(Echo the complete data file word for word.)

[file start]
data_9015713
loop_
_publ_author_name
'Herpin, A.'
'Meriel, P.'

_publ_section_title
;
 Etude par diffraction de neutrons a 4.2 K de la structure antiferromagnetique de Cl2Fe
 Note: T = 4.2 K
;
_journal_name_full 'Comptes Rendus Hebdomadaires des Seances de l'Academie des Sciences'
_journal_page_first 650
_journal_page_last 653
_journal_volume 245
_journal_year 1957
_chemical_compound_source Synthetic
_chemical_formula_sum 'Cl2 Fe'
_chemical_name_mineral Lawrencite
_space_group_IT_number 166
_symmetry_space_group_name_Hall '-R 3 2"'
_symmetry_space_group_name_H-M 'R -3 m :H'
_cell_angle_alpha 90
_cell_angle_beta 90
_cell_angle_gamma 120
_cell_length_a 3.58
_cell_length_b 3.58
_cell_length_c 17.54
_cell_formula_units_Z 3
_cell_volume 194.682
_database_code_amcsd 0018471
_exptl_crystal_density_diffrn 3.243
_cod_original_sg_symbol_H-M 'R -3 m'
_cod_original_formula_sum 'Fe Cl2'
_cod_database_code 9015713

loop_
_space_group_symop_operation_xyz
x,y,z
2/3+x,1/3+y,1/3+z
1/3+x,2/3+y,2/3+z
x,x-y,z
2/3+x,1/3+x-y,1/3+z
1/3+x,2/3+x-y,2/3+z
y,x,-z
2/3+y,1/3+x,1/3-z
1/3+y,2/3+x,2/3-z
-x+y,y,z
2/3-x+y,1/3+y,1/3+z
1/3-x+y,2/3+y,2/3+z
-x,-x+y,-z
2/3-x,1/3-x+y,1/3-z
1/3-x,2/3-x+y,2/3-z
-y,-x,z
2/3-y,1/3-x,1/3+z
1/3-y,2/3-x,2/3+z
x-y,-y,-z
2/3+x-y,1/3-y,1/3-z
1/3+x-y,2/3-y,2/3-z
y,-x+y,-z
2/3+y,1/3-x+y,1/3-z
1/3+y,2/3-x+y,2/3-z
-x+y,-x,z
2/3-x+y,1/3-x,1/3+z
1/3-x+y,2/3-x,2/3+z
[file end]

data_9015713
loop_
_publ_author_name
'Herpin, A.'
'Meriel, P.'

_publ_section_title
;
 Etude par diffraction de neutrons a 4.2 K de la structure antiferromagnetique de Cl2Fe
 Note: T = 4.2 K
;
_journal_name_full 'Comptes Rendus Hebdomadaires des Seances de l'Academie des Sciences'
_journal_page_first 650
_journal_page_last 653
_journal_volume 245
_journal_year 1957
_chemical_compound_source Synthetic
_chemical_formula_sum 'Cl2 Fe'
_chemical_name_mineral Lawrencite
_space_group_IT_number 166
_symmetry_space_group_name_Hall '-R 3 2"'
_symmetry_space_group_name_H-M 'R -3 m :H'
_cell_angle_alpha 90
_cell_angle_beta 90
_cell_angle_gamma 120
_cell_length_a 3.58
_cell_length_b 3.58
_cell_length_c 17.54
_cell_formula_units_Z 3
_cell_volume 194.682
_database_code_amcsd 0018471
_exptl_crystal_density_diffrn 3.243
_cod_original_sg_symbol_H-M 'R -3 m'
_cod_original_formula_sum 'Fe Cl2'
_cod_database_code 9015713

loop_
_space_group_symop_operation_xyz
x,y,z
2/3+x,1/3+y,1/3+z
1/3+x,2/3+y,2/3+z
x,x-y,z
2/3+x,1/3+x-y,1/3+z
1/3+x,2/3+x-y,2/3+z
y,x,-z
2/3+y,1/3+x,1/3-z
1/3+y,2/3+x,2/3-z
-x+y,y,z
2/3-x+y,1/3+y,1/3+z
1/3-x+y,2/3+y,2/3+z
-x,-x+y,-z
2/3-x,1/3-x+y,1/3-z
1/3-x,2/3-x+y,2/3-z
-y,-x,z
2/3-y,1/3-x,1/3+z
1/3-y,2/3-x,2/3+z
x-y,-y,-z
2/3+x-y,1/3-y,1/3-z
1/3+x-y,2/3-y,2/3-z
y,-x+y,-z
2/3+y,1/3-x+y,1/3-z
1/3+y,2/3-x+y,2/3-z
-x+y,-x,z
2/3-x+y,1/3-x,1/3+z
1/3-x+y,2/3-x,2/3+z